Naval Captain's Uniform Group, ca. 1925
I brought a hat and some shoulder things and then a belt... or I'm not sure what it is, actually. And they were my great-great-uncle's possessions, and he won 11 Olympic medals.
He did? Where did he go to school at?
He went to school at the Naval Academy in Maryland.
The Naval Academy in Annapolis, Maryland. And these are the pieces that he wore later in life. Do you know what these are called?
Exactly-- epaulets. And they go on the shoulders of the uniform, and we have the eagle, which means that he was a captain. That's the rank that he held. They're just dress. Some people actually think that the early ones were designed to protect the shoulders from saber strikes, but that wasn't the case. These are beautiful. They've got the anchor for the Navy, and they've got little Navy buttons, with the droop-wing style eagle, with the anchor. It's got the brass bullion around the edge. Just really pretty having the set. And this is a fore-and-aft hat. These were real popular with the Naval soldiers, even back as early as the Revolutionary War. This one, again, has the same kind of button. And if we turn it over, it's W.H. Horstmann, and they were located in Philadelphia. And that's the company that would have sold it. They sold a lot of really high quality pieces such as these to well-to-do soldiers and sailors, and they were actually in business from the early 1800s on up into World War II. They sold pieces during World War II as well. And this is a belt. What are these for, do you know?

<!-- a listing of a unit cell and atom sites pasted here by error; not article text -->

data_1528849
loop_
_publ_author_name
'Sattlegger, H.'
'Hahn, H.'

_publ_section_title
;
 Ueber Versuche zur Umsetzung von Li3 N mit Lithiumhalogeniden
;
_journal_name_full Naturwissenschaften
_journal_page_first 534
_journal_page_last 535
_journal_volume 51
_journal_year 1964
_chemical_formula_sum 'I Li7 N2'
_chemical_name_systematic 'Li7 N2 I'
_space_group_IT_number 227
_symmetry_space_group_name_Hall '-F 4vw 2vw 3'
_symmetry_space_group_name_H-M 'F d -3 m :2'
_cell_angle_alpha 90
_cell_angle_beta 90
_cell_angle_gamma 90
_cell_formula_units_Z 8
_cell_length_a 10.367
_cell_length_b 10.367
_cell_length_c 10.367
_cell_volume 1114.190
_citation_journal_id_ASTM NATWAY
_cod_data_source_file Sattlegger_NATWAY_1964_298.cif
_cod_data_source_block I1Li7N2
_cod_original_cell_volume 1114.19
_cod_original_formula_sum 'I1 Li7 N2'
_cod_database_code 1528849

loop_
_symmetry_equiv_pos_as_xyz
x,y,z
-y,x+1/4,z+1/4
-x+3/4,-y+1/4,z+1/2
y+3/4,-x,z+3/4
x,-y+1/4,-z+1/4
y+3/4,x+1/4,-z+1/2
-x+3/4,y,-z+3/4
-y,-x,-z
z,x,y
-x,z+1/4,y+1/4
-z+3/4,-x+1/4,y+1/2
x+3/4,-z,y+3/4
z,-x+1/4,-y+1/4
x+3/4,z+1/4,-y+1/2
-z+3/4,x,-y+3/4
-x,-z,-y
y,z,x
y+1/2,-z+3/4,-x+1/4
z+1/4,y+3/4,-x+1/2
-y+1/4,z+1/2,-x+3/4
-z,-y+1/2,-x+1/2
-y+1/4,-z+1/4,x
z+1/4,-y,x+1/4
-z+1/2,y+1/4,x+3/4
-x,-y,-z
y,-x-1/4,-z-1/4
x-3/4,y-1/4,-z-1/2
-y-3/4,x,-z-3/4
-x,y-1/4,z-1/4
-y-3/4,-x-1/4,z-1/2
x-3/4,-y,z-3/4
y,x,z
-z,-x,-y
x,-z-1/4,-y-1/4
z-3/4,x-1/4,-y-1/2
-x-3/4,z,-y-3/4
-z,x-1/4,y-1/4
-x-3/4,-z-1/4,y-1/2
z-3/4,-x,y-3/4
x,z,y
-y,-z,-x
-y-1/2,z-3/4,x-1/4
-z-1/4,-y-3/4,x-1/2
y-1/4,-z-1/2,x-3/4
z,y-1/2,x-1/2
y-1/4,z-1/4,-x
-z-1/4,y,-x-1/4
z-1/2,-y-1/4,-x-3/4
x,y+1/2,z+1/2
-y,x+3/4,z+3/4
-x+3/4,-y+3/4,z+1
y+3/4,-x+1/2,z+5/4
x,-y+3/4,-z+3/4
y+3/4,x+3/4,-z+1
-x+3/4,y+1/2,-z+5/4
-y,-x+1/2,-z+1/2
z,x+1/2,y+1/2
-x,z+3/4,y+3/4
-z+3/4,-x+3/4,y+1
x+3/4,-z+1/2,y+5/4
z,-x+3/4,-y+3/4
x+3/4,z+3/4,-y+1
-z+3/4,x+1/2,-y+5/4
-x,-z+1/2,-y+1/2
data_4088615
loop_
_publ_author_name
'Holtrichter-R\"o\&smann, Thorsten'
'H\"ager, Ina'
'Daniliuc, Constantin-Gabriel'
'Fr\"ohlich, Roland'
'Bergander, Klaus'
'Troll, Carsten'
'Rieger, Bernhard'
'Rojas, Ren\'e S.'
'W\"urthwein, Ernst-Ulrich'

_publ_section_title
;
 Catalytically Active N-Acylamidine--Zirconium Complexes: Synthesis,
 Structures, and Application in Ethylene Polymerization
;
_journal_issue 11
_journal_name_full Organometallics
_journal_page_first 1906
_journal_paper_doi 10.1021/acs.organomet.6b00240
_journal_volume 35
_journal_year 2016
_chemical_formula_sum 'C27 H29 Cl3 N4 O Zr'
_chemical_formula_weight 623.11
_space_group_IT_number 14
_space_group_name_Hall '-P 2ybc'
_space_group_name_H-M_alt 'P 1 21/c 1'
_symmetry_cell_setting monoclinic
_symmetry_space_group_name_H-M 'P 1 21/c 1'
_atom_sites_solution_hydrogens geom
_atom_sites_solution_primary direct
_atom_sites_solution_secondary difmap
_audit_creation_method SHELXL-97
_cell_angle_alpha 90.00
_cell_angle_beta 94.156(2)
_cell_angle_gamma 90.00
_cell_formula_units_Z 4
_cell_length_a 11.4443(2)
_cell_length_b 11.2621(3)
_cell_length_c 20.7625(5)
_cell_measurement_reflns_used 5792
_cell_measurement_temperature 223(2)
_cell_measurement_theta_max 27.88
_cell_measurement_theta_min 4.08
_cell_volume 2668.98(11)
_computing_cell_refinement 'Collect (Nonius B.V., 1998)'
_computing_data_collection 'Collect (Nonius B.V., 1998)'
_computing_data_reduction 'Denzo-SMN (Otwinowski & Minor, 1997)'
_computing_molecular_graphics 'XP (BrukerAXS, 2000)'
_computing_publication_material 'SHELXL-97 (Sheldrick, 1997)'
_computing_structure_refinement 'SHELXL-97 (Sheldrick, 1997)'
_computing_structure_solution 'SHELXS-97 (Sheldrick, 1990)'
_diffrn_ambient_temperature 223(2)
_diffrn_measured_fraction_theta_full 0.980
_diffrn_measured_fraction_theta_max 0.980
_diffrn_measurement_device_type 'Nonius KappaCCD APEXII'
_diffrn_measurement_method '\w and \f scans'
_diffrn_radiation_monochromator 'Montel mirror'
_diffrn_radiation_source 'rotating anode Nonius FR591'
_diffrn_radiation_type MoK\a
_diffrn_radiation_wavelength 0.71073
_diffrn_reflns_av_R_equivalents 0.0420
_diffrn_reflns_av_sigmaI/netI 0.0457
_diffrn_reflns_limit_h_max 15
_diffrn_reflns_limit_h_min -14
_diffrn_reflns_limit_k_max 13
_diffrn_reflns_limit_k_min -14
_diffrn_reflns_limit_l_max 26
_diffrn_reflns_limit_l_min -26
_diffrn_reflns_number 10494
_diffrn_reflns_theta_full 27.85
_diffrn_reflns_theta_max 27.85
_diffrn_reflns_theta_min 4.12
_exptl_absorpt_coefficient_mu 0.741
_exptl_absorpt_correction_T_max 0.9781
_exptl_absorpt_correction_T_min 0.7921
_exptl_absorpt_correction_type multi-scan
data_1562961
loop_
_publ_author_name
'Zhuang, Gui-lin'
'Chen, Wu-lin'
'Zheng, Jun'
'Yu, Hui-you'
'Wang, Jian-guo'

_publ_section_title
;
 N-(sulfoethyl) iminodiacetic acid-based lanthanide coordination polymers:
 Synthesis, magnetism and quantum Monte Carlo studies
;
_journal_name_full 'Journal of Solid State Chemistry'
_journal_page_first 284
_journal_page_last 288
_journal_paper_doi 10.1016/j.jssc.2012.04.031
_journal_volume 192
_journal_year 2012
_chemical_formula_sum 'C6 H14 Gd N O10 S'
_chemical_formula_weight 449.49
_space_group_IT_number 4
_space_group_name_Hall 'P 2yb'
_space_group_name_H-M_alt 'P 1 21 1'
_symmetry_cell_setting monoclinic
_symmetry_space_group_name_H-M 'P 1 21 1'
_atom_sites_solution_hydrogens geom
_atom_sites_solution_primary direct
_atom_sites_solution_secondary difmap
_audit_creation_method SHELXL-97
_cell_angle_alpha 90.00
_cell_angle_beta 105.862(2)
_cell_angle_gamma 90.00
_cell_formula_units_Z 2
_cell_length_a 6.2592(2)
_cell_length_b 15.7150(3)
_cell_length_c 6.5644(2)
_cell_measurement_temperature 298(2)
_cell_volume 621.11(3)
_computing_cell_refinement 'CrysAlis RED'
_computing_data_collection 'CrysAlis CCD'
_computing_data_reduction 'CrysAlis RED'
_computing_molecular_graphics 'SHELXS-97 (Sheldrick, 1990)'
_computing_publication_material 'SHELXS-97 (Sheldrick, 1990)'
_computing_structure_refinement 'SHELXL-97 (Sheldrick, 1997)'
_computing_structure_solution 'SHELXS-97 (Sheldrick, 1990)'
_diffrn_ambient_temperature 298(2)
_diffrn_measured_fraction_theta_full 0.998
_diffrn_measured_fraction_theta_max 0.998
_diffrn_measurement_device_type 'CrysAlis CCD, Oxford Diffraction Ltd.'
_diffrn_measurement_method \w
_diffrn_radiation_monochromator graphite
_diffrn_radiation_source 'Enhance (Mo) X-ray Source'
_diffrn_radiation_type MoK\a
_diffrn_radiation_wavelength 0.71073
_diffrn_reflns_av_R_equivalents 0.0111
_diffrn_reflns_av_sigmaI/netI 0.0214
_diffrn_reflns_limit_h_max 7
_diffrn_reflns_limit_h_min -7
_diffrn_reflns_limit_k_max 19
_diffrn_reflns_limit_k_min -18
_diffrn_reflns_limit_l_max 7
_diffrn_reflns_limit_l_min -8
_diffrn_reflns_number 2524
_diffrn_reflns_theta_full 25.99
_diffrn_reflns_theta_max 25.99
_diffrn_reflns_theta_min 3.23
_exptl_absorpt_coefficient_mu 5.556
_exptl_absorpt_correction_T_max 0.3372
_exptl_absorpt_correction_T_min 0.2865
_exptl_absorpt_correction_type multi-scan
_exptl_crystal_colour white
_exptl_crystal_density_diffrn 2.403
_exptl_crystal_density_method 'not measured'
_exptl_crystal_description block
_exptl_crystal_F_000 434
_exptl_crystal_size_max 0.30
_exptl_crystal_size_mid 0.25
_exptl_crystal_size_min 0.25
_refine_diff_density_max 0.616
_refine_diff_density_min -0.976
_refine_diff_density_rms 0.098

They're sword hangers. And if you notice, we have the small clasps. That's what actually slipped into the mount rings on the sword, and that's where his sword would have hung from. What's interesting about it is that you have the box. Most of the time, these pieces get separated over the years, and it's nice that we have them all together, because it all goes into this one box. It's japanned tin. Would have been really fancy, once upon a time.
Was the box originally all black?
It would have been all black, and then they would have outlined it in the gold paint to kind of dress it up a little bit. And it would have been a really expensive set when he bought them new. So he would have saved them for his best occasions. And these pieces would be from the later part of his service-- probably 1920s, 1930s, right around through there, because he had made the high rank of captain, and it's nice that it is the higher rank. The higher rank, the more the value of the pieces. As a group, because we know who it is, because of your ancestor, it makes it a little bit more of a personal item. This is a piece that if I was going to insure it, I'd want to insure it for about a thousand dollars as a group.
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